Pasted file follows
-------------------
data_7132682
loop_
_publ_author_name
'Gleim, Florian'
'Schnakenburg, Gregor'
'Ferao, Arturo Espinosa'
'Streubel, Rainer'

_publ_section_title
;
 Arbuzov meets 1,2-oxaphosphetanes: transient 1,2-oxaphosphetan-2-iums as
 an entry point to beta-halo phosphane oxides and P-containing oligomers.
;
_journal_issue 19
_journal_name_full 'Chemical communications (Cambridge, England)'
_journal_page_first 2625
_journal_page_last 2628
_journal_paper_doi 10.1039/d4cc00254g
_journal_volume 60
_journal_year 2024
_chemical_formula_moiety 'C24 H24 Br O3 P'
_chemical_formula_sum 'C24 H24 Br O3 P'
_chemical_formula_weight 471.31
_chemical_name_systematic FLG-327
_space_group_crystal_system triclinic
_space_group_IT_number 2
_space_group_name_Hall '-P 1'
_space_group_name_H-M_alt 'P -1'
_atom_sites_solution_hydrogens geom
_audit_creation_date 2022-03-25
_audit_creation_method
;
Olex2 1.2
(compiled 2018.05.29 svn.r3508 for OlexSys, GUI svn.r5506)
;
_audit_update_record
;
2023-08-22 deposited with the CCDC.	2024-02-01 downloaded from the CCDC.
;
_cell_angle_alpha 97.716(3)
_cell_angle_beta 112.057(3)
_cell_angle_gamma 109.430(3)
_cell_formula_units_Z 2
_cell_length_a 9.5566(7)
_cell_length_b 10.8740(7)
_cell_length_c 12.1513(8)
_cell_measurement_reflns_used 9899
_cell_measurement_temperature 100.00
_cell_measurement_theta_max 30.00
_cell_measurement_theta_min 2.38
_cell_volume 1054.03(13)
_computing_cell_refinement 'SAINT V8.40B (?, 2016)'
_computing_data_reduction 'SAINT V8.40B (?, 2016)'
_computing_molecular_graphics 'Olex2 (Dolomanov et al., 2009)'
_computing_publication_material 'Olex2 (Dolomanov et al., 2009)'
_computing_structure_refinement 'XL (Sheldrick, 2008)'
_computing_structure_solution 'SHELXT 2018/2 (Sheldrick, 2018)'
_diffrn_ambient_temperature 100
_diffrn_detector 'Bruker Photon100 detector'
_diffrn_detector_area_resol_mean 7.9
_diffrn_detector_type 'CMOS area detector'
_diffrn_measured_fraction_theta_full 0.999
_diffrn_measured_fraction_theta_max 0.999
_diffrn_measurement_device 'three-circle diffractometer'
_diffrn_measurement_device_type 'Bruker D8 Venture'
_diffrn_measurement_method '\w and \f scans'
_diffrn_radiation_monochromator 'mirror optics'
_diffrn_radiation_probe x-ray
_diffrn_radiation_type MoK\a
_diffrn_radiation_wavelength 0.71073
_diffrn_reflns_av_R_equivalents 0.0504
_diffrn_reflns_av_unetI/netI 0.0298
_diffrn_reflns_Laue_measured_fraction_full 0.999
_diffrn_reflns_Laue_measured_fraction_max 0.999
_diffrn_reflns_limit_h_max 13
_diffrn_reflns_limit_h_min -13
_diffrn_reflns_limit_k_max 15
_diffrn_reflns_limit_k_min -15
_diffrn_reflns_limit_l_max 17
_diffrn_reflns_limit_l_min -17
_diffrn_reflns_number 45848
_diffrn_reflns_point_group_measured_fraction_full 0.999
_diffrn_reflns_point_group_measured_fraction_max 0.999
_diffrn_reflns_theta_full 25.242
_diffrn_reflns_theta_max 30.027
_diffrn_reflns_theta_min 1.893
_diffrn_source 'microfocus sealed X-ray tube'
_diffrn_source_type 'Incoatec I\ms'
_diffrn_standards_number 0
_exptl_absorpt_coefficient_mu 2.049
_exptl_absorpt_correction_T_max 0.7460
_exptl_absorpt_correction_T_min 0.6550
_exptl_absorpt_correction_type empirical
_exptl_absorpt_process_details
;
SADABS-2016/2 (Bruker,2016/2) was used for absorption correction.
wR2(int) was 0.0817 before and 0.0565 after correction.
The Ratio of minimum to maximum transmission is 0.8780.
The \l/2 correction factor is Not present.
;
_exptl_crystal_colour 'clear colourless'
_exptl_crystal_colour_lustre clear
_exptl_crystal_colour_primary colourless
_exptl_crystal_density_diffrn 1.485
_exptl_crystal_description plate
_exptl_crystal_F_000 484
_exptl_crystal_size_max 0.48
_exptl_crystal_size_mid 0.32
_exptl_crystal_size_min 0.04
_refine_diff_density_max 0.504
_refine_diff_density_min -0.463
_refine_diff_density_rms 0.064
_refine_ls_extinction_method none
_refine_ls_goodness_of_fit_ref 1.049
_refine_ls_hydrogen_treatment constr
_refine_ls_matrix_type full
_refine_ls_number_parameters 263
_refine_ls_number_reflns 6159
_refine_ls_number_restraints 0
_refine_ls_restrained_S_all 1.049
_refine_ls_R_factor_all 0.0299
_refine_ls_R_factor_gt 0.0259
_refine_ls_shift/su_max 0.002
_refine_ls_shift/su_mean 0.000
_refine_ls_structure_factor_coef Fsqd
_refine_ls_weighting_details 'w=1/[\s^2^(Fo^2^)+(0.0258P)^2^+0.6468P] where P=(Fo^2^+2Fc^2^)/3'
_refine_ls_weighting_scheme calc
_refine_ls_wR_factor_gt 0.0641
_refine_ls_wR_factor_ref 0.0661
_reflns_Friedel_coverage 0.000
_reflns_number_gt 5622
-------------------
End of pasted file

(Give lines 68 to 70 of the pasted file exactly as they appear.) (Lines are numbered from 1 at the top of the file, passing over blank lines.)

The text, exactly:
_diffrn_radiation_type MoK\a
_diffrn_radiation_wavelength 0.71073
_diffrn_reflns_av_R_equivalents 0.0504